Statement by the Democratic Socialists of America National Political Committee, July 17, 2013
Democratic Socialists of America has long fought for a swift path to citizenship for all undocumented workers and their dependents. As socialists, it is our conviction that all those who contribute labor to a society should have the full rights of citizenship.
As of today, the Republican majority in the House remains the major obstacle to moving towards this goal. Speaker John Boehner refuses to bring comprehensive immigration reform to the House floor unless a majority of the Republican caucus favors doing so. By frustrating the majority will of the entire chamber, Boehner threatens to preclude any immigration reform beyond further wasteful and deadly militarization of our border with Mexico.
DSA will join the efforts of the immigrant rights and labor movement to pressure House Republicans to bring a bill to the floor that includes a clear path to citizenship for all undocumented people. At the same time, we will work with our allies to change those parts of the Senate bill that restrict the labor rights of those on the path to citizenship, exclude large numbers of the undocumented from said path and accelerate the violent and wasteful militarization of the border.
Most of organized labor and the immigrant rights and Latino advocacy community critically support the Senate-passed S 744 — the Border Security, Economic Opportunity, and Immigration Modernization Act of 2013 — because it provides a path to citizenship for millions of undocumented workers. Thus, they are pushing for the House to take up the Senate bill. While DSA understands this decision, we also will work with the National Network for Immigrant and Refugee Rights (NNIRR) and grassroots groups who raise fundamental questions about the Senate bill itself because it promises to further militarize the border and increase the harassment of borderlands communities.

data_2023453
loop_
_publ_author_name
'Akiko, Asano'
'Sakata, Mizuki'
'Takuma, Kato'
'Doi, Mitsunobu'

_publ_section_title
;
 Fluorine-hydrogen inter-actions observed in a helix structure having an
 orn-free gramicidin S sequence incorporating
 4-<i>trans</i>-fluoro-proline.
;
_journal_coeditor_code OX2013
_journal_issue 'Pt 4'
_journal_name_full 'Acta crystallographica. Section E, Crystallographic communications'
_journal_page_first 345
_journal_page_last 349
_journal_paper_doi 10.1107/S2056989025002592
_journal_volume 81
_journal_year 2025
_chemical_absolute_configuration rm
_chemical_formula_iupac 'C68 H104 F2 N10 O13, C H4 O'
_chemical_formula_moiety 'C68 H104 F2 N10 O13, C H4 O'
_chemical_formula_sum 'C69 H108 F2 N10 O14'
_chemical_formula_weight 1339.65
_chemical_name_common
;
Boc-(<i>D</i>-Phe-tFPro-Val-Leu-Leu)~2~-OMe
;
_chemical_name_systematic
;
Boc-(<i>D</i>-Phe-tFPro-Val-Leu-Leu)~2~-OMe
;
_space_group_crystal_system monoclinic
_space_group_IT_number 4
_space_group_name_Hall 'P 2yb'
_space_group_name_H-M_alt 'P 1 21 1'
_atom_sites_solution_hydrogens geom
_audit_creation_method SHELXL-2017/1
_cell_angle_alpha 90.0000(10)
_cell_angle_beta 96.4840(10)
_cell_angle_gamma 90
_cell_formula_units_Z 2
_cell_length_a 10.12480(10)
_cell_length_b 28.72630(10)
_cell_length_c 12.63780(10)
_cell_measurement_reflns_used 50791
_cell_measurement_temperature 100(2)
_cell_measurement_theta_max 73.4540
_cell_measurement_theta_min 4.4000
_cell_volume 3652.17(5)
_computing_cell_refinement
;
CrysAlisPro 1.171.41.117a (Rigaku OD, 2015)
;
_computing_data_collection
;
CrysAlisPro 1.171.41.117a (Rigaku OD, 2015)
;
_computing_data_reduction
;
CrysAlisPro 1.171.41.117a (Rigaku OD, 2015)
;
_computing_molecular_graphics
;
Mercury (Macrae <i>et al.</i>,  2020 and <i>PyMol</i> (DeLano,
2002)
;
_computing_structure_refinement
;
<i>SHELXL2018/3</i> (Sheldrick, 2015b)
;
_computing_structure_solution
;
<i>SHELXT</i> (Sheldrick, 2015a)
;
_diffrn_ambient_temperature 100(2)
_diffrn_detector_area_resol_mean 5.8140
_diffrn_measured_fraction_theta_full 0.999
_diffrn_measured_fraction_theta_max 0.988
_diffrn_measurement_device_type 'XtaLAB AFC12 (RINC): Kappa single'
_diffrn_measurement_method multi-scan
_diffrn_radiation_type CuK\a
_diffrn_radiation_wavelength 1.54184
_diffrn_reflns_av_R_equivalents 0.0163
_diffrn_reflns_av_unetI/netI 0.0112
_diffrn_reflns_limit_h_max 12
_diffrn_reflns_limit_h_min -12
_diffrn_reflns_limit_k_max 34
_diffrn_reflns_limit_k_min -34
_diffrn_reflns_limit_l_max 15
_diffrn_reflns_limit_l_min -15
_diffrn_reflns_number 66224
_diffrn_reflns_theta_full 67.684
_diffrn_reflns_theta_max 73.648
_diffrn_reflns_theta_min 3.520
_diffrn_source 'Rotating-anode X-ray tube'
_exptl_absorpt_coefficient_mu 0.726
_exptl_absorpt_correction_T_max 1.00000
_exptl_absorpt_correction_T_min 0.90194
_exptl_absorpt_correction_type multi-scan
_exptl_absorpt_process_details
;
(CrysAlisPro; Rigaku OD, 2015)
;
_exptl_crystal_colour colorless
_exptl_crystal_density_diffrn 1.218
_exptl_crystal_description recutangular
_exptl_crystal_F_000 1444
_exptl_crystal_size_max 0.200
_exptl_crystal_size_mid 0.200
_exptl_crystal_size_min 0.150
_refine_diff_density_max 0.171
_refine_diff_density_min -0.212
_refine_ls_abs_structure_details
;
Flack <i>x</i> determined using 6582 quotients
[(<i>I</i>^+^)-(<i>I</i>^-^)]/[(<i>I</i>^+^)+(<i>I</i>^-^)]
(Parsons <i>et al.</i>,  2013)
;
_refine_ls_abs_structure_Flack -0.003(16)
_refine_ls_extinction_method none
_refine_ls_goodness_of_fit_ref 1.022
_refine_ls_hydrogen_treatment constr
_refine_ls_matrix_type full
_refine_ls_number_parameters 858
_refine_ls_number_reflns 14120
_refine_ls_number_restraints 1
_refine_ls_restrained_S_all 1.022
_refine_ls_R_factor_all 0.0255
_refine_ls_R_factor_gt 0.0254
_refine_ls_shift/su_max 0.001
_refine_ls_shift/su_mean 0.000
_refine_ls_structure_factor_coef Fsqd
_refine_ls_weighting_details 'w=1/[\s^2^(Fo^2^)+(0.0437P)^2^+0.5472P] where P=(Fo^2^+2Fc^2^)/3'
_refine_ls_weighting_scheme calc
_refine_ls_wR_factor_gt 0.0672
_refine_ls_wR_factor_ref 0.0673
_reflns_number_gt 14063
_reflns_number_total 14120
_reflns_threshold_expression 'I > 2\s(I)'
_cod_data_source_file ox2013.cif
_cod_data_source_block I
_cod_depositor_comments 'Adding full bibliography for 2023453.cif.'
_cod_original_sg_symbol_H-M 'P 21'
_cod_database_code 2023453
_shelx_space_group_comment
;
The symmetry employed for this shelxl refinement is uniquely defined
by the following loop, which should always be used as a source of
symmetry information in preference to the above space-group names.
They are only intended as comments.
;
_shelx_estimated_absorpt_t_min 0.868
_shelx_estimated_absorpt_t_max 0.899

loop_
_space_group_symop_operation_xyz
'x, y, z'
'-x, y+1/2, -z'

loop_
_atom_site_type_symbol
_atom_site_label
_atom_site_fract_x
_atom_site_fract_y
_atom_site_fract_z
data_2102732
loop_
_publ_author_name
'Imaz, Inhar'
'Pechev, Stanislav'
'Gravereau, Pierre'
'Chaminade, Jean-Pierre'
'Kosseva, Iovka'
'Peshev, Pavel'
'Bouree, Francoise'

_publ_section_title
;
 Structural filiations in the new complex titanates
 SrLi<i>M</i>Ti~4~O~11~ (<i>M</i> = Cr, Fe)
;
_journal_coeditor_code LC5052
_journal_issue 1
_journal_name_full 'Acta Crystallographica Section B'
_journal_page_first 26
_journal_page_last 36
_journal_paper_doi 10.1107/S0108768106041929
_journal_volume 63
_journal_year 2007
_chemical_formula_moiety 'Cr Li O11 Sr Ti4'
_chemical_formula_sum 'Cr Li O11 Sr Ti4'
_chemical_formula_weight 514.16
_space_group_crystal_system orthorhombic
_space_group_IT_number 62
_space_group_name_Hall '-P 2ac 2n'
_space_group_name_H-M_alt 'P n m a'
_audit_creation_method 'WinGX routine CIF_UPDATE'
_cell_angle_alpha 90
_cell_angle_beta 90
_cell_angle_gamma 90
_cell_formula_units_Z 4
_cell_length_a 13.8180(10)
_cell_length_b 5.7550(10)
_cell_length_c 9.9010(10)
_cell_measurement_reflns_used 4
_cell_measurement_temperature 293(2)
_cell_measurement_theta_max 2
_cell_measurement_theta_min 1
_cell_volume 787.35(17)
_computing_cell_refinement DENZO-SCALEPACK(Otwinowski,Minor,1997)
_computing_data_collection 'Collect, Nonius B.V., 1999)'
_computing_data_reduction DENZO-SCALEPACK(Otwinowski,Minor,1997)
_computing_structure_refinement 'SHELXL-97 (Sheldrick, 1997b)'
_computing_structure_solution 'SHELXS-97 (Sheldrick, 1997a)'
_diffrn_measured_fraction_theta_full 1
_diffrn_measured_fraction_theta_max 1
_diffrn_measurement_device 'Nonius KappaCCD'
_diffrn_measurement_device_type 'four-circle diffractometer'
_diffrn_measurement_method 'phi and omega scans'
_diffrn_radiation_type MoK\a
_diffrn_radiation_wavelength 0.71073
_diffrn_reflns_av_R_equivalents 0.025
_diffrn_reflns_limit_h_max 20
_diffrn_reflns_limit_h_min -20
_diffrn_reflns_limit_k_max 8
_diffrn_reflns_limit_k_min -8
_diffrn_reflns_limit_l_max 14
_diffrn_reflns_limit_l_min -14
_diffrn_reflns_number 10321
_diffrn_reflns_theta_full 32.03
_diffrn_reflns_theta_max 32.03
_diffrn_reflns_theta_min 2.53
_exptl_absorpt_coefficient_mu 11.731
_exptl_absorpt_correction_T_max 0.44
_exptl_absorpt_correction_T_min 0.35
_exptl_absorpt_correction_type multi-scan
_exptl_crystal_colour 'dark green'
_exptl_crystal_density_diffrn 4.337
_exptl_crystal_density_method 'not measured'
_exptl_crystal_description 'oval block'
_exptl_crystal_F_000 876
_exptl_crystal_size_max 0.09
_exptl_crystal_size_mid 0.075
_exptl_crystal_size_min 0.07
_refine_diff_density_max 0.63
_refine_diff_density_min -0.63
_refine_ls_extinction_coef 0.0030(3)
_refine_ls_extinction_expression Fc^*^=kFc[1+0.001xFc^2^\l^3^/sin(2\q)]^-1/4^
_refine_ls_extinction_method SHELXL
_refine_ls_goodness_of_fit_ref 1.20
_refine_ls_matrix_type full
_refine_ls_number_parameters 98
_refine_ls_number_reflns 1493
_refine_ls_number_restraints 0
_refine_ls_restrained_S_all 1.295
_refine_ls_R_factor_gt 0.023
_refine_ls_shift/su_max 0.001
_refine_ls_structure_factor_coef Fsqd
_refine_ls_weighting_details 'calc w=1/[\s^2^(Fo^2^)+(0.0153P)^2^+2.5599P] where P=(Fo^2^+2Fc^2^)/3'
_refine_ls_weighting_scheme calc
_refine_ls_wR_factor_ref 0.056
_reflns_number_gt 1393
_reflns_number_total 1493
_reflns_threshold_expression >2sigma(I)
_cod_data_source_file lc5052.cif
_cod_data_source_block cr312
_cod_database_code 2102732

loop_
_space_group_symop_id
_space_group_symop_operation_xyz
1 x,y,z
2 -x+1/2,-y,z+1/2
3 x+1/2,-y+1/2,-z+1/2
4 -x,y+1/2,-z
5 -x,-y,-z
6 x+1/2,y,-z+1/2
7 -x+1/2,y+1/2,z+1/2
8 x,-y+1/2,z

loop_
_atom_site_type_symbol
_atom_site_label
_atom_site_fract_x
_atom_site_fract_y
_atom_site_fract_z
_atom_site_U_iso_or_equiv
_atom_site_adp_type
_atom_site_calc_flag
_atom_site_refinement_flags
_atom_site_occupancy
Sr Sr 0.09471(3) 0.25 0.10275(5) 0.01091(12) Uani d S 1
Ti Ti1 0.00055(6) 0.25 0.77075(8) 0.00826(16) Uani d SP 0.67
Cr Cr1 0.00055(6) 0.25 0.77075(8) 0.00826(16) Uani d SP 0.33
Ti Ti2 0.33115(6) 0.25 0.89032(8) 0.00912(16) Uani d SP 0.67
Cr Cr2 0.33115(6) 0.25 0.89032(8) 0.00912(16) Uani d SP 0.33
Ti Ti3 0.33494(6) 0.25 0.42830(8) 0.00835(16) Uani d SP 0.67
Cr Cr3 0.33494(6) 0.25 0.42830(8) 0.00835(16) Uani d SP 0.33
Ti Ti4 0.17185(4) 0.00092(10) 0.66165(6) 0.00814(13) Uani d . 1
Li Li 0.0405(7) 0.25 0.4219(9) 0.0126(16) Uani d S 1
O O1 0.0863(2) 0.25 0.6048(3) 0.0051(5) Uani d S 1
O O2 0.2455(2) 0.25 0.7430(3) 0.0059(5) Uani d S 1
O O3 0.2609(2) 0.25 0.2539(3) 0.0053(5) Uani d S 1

The Senate bill provides an arduous 13-year path to citizenship for the large majority — but not all — of the approximately 11 million undocumented workers. It would grant legal status to millions of immigrants and their dependents, and allow them to work and travel without fear of deportation. But as those embarking on the lengthy road to citizenship cannot go more than 60 days without employment, the Senate bill would severely hamper immigrants from defending their rights in the workplace. In addition, the minimum of $3,750 in fees during the path to citizenship will put full citizenship out of the reach of many.
Those who do gain legal status will be barred during their 10-year provisional waiting status from accessing the benefits of the Affordable Care Act. In addition, the requirement to document continuous previous stay in the United States could bar at least three million undocumented immigrants from gaining legal status. The expanded use of the inaccurate E-Verify system would also arbitrarily exclude hundreds of thousands from gainful employment and threaten their legal status. The bill also abandons family reunification as the primary aim of the immigration system and moves to a corporate-driven high-tech worker visa expansion as well as a guest worker program for manual and agricultural labor.
DSA will join the immigrant rights community in working to eliminate the unjust and punitive provisions from any final bill and will join protest and lobbying efforts to get before both the House and Senate a final comprehensive immigration bill that includes provisions for immediate legal status for all undocumented peoples and an expeditious, affordable path to citizenship.
The most heinous parts of the Senate bill involve a further militarization of the border, the price Republican senators exacted for endorsing the bill. The Senate bill would add $46.3 billion in expenditure on border enforcement over the next decade, even though the annual amount spent on border enforcement already exceeds the total expenditure of all other federal security agencies. The bill calls for doubling the number of Border Patrol agents to almost 40,000 over the next ten years, It also expands the area within the United States in which Border Security can patrol, and will thus ramp up the unjust harassment of borderland communities. These programs are a financial boondoggle for military contractors and for the private prison industry. Nor will the actions curtail undocumented immigration.
In contrast, the Senate bill continues the requirement that aspiring citizens must demonstrate English proficiency, but provides only $100 million in additional funding. This doesn’t begin to meet the needs. An estimated 5.8 million legal permanent residents, and 6.4 million undocumented immigrants have limited English proficiency. It would take between $11.5 and $23 billion total to equip immigrants with the language skills they need. Instead of militarizing the border, the Congress should adequately fund opportunities for immigrants to learn English.
DSA views the struggle for just immigration reform as an integral part of the ongoing struggle for workers’ rights and for democracy.